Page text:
Magazine article Geographical

The Rail Thing: Susannah Jowitt Takes the Orient Express from Paris to Istanbul, Getting More Than a Taste for Gastronomic Food, Heady Culture and Breathtaking Scenery along the Way. (Great Train Journey)

Magazine article Geographical

The Rail Thing: Susannah Jowitt Takes the Orient Express from Paris to Istanbul, Getting More Than a Taste for Gastronomic Food, Heady Culture and Breathtaking Scenery along the Way. (Great Train Journey)

Article excerpt

THE TROUBLE IS," SIGHS MY FELLOW traveller sitting opposite me in the lounge car, "that there's just no time to get bored." Anyone in love with long-distance rail journeys knows that getting bored is one of the great joys of train travel. We who disdain the Jet Set, we who proudly count ourselves in the Clickety-Clack Set, we positively revel in the feeling of endless horizons rattling interminably by.

But boredom is just not possible on this particular journey of the Orient Express. We're aboard the annual recreation of the inaugural trip of 1883 -- which takes four nights to barrel through nine countries from Paris (with stopovers at Budapest and Bucharest), to arrive at the eastern-most tip of Europe, where Istanbul straddles two continents. We will be travelling from the familiar to the exotic, via the largely unknown plains of post-Iron Curtain Eastern Europe -- but surely there would be time for some blank-eyed staring out of the window?

Well, no. For this is "the Train of Kings, the King of Trains" -- a train the length of the Eiffel Tower, with a staff of 40 and a passenger list of 126, all of whom are about to be spoilt in a manner to which I could easily become accustomed. This is the train that has inspired six films, 19 books, and one piece of music, with a history far stranger than fiction.

Tucked into these snug cabins has been everyone from reigning monarchs to surreptitious spies. Captain Karp, a Cold War CIA agent treated himself to one last journey on the Orient-Express, after he was warned that his life was in jeopardy unless he flew out of Austria immediately. It turned out to be his last ride anywhere -- Russian agents murdered him in his cabin and dumped his body in a Salzburg tunnel.

With so much history and fantasy, there is as much inward-gazing as scenery-staring. This is a train by day, but another world by night, when the scenery outside dims and your horizons recede to a tiny world of flickering lights and reflections of black tie and jewel-coloured velvet dresses in the rich shiny wood of the recurring marquetry panels. As we roll farther into Eastern Europe, bouncing on the less-than-carefully tended tracks, everything shifts and sways: the flowers in the dining car tremble, the fringes on the lamps shiver; and in the bar car, the wickedly strong martinis shake and stir themselves.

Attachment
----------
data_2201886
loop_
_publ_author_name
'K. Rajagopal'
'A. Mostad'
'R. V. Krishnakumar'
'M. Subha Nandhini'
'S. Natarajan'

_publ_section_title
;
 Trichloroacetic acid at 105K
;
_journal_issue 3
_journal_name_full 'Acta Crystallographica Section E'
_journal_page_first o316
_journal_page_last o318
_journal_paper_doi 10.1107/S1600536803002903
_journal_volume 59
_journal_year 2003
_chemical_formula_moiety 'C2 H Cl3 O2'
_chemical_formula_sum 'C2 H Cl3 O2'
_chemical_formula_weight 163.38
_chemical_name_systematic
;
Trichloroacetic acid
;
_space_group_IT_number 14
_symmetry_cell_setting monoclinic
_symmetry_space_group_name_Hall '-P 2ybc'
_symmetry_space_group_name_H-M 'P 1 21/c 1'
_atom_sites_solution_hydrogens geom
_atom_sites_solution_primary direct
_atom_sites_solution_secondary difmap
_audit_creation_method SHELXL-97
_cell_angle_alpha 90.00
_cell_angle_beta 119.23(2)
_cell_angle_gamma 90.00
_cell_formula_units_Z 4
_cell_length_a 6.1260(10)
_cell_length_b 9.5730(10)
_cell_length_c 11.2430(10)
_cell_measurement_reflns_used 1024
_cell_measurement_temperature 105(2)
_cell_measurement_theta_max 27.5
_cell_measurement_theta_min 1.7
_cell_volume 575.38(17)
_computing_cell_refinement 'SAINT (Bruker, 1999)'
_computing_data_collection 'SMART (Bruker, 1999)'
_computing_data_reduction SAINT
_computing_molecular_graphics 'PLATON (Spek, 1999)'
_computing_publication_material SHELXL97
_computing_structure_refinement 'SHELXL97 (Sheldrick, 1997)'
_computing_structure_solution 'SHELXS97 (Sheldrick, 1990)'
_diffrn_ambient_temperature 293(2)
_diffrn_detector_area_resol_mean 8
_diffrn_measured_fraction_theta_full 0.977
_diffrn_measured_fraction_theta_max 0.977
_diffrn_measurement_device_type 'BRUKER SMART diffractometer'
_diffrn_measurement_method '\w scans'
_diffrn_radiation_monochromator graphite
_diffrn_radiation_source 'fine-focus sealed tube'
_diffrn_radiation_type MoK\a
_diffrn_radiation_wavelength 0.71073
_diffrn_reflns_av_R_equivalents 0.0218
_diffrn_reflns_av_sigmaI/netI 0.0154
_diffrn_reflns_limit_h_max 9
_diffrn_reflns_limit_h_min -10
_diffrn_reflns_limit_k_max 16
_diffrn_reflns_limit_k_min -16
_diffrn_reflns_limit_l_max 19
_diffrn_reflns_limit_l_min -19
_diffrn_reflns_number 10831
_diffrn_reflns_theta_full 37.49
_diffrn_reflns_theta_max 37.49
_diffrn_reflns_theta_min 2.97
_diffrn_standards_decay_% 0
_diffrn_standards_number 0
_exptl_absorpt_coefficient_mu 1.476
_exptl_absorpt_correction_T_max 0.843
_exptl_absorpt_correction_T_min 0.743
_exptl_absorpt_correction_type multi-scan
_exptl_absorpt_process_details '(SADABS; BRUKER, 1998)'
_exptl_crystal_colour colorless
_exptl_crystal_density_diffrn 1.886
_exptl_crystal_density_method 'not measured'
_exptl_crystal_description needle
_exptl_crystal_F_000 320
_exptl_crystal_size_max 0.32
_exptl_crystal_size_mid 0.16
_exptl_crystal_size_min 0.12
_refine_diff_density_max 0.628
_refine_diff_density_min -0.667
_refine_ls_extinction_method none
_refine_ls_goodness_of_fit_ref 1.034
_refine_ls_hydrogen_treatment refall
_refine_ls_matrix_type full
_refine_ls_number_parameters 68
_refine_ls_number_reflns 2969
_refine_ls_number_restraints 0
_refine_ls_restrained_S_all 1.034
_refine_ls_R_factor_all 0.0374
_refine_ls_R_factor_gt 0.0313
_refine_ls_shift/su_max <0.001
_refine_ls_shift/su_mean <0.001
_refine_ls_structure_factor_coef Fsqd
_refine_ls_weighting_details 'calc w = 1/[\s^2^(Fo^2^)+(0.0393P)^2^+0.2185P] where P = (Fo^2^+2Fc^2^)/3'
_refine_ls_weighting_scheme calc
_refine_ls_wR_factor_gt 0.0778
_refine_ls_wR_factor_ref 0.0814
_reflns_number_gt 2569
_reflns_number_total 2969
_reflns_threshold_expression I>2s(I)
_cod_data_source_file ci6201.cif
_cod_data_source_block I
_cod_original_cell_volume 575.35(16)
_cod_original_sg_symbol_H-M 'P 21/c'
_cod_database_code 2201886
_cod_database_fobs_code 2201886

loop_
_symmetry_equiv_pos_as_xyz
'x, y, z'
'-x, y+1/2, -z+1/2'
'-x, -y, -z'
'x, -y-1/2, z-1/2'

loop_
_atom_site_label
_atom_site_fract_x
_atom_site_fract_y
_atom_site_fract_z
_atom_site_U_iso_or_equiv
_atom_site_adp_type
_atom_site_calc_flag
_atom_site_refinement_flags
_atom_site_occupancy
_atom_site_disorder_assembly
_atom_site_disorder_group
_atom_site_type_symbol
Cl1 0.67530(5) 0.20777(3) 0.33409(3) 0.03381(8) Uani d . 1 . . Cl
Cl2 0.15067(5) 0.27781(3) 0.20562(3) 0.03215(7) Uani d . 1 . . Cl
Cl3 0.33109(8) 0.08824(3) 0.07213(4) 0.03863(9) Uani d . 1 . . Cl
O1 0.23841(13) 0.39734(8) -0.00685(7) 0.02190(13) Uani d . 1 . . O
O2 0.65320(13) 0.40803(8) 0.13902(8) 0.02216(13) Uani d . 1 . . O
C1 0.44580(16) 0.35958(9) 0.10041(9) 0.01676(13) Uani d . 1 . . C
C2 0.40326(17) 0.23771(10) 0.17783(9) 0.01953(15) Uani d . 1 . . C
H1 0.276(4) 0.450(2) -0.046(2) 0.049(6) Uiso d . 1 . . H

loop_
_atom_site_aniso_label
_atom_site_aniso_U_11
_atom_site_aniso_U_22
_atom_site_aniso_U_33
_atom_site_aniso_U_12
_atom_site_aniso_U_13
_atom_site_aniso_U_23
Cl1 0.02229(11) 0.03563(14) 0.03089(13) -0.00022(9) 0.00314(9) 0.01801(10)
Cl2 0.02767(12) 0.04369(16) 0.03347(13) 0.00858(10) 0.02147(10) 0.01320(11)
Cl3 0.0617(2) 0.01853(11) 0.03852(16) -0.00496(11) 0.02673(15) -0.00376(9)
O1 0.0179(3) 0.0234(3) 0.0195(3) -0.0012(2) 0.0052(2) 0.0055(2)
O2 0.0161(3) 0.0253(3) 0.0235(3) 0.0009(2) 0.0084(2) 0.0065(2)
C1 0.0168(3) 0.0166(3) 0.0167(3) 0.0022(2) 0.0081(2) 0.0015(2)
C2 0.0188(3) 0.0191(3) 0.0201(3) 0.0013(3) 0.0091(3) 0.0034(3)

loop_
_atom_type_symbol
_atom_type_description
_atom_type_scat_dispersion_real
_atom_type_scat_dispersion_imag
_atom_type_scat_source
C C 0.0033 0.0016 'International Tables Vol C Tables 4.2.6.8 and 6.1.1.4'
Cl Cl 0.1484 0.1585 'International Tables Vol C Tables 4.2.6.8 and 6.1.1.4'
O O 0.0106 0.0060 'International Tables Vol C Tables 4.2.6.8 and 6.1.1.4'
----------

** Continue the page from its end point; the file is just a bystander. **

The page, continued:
But by day, it seems an altogether more pedestrian train. Most cabin doors are left open to reveal couples sitting, knitting, reading or just staring, as they lean back on lacy anti-macassars. The passengers are a similar mix of the glitzy and the ordinary. Back in its Edwardian heyday, the Orient Express attracted a jewel-studded assortment of European ministers and luminaries. On this trip, 40 per cent are American. The rest are a pick-`n'-mix of Euristocracy, old money and nouveau riche, all rubbing shoulders and sharing cocktails with normal folk like us for whom this is a once-in-a-lifetime trip.

This dichotomy continues outside the train. We are travelling through a handful of the most impressive historical cities in Europe, once hidden behind the Iron Curtain, now on glorious display for Western tourists. Yet except for the stopovers in Budapest and Bucharest for much-wanted showers and sightseeing tours, or for our breakfast high in the mountains of Transylvania, we approach other cities such as Vienna, by the tradesman's entrance. By rail, any city would appear to be a scruffy collection of industrial scrapyards and shanty towns. And once we get off the train and file into coaches, we suddenly lose the exclusive lustre of luxury.

Even from a coach window, however, Budapest does not disappoint, from the disembarkation to a gloriously opulent waiting room fit for an Emperor -- as it was indeed designed to be. The city is now the cognoscenti's Prague -- the same heady mix of medieval intimacy and Austro-Hungarian baroque on either side of a river, but without the fast food restaurants and often suffocating crowds of the Czech capital. …

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